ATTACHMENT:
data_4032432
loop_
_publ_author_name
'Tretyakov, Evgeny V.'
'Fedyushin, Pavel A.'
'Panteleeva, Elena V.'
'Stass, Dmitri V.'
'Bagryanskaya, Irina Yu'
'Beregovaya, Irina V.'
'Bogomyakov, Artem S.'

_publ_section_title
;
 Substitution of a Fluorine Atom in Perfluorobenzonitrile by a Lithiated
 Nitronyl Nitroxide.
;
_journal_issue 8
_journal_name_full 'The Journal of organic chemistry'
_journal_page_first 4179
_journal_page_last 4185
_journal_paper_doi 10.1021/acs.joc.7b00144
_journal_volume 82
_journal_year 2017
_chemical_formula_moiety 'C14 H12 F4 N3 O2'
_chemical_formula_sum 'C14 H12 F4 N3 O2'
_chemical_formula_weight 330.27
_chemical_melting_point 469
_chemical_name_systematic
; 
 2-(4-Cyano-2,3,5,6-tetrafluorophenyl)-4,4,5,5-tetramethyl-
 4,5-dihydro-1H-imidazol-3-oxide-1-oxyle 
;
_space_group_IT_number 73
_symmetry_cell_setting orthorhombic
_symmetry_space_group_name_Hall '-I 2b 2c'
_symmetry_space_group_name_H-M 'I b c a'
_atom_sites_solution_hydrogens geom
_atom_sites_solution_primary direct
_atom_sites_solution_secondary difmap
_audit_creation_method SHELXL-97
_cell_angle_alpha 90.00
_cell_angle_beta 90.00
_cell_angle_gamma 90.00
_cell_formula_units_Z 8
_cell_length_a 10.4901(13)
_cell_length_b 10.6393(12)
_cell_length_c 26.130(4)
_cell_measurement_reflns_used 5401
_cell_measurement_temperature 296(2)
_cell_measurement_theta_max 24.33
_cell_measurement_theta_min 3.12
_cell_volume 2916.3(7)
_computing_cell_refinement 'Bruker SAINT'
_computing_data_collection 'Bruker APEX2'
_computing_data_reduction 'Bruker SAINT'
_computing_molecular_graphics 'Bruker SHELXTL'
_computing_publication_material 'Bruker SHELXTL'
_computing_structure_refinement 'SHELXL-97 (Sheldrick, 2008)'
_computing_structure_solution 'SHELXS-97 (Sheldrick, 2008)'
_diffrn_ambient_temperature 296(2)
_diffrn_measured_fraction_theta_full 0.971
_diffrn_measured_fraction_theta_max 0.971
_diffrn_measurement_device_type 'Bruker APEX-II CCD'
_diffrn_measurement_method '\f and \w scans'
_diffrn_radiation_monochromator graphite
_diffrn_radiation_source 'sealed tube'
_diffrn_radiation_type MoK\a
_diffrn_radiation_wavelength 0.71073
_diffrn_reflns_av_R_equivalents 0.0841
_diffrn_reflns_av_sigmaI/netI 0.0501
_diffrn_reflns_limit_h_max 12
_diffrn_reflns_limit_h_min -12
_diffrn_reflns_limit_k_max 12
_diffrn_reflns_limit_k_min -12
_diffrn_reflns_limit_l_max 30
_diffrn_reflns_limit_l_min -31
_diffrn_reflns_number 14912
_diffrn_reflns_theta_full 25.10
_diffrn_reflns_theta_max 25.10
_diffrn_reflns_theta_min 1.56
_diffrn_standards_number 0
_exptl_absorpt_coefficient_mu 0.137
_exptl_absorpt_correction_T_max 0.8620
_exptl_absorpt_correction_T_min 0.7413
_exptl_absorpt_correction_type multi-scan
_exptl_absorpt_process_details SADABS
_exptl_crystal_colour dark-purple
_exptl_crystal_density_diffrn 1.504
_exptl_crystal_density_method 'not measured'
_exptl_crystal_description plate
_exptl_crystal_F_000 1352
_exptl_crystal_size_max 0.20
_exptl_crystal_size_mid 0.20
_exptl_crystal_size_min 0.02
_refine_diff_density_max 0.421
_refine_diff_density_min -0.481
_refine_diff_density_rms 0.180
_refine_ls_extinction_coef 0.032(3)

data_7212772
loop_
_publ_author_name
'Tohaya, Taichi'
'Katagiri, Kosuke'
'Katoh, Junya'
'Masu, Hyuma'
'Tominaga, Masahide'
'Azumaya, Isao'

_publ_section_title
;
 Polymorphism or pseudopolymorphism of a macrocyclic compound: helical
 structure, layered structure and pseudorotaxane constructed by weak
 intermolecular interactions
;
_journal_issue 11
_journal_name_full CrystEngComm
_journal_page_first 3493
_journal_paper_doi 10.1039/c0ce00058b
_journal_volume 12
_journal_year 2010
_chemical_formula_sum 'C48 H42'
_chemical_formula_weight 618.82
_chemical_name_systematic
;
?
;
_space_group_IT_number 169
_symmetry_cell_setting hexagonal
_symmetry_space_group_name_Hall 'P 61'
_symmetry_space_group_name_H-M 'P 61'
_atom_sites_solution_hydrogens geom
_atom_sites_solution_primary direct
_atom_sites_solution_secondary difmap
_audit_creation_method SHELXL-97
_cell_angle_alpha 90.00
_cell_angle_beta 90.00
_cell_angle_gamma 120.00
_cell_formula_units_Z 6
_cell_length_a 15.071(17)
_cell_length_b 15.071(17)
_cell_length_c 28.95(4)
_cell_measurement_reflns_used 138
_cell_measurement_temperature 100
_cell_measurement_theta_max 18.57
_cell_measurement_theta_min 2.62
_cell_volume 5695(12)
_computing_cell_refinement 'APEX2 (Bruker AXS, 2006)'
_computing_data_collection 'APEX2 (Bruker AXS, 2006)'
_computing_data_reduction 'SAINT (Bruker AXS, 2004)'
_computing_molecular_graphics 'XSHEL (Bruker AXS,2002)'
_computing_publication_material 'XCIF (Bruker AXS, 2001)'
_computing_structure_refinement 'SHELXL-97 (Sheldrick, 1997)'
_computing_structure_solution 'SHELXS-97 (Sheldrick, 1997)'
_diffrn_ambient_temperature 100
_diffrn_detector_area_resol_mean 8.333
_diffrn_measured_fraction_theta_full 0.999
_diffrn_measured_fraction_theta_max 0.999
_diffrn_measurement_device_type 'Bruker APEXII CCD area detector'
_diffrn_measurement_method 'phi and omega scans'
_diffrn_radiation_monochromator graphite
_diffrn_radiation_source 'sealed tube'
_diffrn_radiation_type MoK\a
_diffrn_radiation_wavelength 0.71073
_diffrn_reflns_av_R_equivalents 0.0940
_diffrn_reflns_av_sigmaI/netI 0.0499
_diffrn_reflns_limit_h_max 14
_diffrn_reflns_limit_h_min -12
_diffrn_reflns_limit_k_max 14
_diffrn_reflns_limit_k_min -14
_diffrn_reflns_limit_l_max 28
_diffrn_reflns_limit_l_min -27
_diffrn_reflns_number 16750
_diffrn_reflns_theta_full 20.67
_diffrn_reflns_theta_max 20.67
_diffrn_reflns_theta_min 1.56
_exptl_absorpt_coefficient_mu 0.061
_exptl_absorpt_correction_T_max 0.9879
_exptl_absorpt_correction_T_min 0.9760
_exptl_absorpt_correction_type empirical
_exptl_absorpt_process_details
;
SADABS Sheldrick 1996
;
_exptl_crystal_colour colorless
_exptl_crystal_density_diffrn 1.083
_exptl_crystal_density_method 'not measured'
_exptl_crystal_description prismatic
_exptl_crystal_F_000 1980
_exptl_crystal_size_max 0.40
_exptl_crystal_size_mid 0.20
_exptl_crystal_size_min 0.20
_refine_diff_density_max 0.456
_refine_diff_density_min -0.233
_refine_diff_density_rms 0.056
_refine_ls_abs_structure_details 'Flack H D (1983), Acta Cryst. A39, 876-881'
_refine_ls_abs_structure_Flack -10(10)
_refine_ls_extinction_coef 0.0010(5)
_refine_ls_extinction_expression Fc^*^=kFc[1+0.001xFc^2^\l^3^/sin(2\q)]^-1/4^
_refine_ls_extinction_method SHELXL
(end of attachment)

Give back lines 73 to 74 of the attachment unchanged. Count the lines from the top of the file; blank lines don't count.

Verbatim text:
_diffrn_reflns_limit_k_min -12
_diffrn_reflns_limit_l_max 30